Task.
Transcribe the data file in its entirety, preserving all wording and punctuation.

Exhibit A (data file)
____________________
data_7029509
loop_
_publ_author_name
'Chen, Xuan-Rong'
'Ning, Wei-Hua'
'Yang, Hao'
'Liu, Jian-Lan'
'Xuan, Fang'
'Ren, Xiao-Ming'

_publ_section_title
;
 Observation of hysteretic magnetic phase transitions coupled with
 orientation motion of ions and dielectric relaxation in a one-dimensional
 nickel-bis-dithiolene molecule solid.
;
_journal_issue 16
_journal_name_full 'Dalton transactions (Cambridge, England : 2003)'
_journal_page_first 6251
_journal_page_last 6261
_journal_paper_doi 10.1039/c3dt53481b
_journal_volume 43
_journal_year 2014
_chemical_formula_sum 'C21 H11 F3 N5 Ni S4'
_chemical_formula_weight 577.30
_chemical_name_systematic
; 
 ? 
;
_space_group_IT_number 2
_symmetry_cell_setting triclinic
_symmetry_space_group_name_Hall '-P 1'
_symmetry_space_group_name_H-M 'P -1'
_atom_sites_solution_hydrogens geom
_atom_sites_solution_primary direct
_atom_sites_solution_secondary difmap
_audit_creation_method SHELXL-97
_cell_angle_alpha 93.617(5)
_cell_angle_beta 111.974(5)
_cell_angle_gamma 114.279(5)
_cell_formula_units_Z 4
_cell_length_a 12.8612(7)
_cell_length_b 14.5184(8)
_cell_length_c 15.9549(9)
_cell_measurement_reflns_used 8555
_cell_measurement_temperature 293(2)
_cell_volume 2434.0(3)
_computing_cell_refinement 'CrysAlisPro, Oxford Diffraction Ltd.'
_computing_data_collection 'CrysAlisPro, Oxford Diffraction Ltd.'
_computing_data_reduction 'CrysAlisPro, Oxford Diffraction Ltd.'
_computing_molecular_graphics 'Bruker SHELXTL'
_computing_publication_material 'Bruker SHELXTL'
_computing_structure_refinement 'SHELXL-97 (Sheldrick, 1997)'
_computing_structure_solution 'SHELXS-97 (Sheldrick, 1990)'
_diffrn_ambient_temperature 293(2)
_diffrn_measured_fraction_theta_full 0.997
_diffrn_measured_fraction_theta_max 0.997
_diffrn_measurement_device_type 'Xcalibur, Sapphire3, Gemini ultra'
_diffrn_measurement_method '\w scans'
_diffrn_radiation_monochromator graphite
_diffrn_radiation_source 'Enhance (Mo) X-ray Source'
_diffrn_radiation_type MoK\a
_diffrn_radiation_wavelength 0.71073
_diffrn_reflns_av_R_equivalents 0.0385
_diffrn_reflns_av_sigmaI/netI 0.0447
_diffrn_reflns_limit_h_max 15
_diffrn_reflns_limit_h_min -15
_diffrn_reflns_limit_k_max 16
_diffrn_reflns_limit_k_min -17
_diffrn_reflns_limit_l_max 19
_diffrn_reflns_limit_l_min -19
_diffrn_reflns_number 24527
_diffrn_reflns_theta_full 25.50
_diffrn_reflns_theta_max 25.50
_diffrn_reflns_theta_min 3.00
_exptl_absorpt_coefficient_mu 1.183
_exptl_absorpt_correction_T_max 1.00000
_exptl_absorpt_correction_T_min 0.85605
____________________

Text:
data_7029509
loop_
_publ_author_name
'Chen, Xuan-Rong'
'Ning, Wei-Hua'
'Yang, Hao'
'Liu, Jian-Lan'
'Xuan, Fang'
'Ren, Xiao-Ming'

_publ_section_title
;
 Observation of hysteretic magnetic phase transitions coupled with
 orientation motion of ions and dielectric relaxation in a one-dimensional
 nickel-bis-dithiolene molecule solid.
;
_journal_issue 16
_journal_name_full 'Dalton transactions (Cambridge, England : 2003)'
_journal_page_first 6251
_journal_page_last 6261
_journal_paper_doi 10.1039/c3dt53481b
_journal_volume 43
_journal_year 2014
_chemical_formula_sum 'C21 H11 F3 N5 Ni S4'
_chemical_formula_weight 577.30
_chemical_name_systematic
; 
 ? 
;
_space_group_IT_number 2
_symmetry_cell_setting triclinic
_symmetry_space_group_name_Hall '-P 1'
_symmetry_space_group_name_H-M 'P -1'
_atom_sites_solution_hydrogens geom
_atom_sites_solution_primary direct
_atom_sites_solution_secondary difmap
_audit_creation_method SHELXL-97
_cell_angle_alpha 93.617(5)
_cell_angle_beta 111.974(5)
_cell_angle_gamma 114.279(5)
_cell_formula_units_Z 4
_cell_length_a 12.8612(7)
_cell_length_b 14.5184(8)
_cell_length_c 15.9549(9)
_cell_measurement_reflns_used 8555
_cell_measurement_temperature 293(2)
_cell_volume 2434.0(3)
_computing_cell_refinement 'CrysAlisPro, Oxford Diffraction Ltd.'
_computing_data_collection 'CrysAlisPro, Oxford Diffraction Ltd.'
_computing_data_reduction 'CrysAlisPro, Oxford Diffraction Ltd.'
_computing_molecular_graphics 'Bruker SHELXTL'
_computing_publication_material 'Bruker SHELXTL'
_computing_structure_refinement 'SHELXL-97 (Sheldrick, 1997)'
_computing_structure_solution 'SHELXS-97 (Sheldrick, 1990)'
_diffrn_ambient_temperature 293(2)
_diffrn_measured_fraction_theta_full 0.997
_diffrn_measured_fraction_theta_max 0.997
_diffrn_measurement_device_type 'Xcalibur, Sapphire3, Gemini ultra'
_diffrn_measurement_method '\w scans'
_diffrn_radiation_monochromator graphite
_diffrn_radiation_source 'Enhance (Mo) X-ray Source'
_diffrn_radiation_type MoK\a
_diffrn_radiation_wavelength 0.71073
_diffrn_reflns_av_R_equivalents 0.0385
_diffrn_reflns_av_sigmaI/netI 0.0447
_diffrn_reflns_limit_h_max 15
_diffrn_reflns_limit_h_min -15
_diffrn_reflns_limit_k_max 16
_diffrn_reflns_limit_k_min -17
_diffrn_reflns_limit_l_max 19
_diffrn_reflns_limit_l_min -19
_diffrn_reflns_number 24527
_diffrn_reflns_theta_full 25.50
_diffrn_reflns_theta_max 25.50
_diffrn_reflns_theta_min 3.00
_exptl_absorpt_coefficient_mu 1.183
_exptl_absorpt_correction_T_max 1.00000
_exptl_absorpt_correction_T_min 0.85605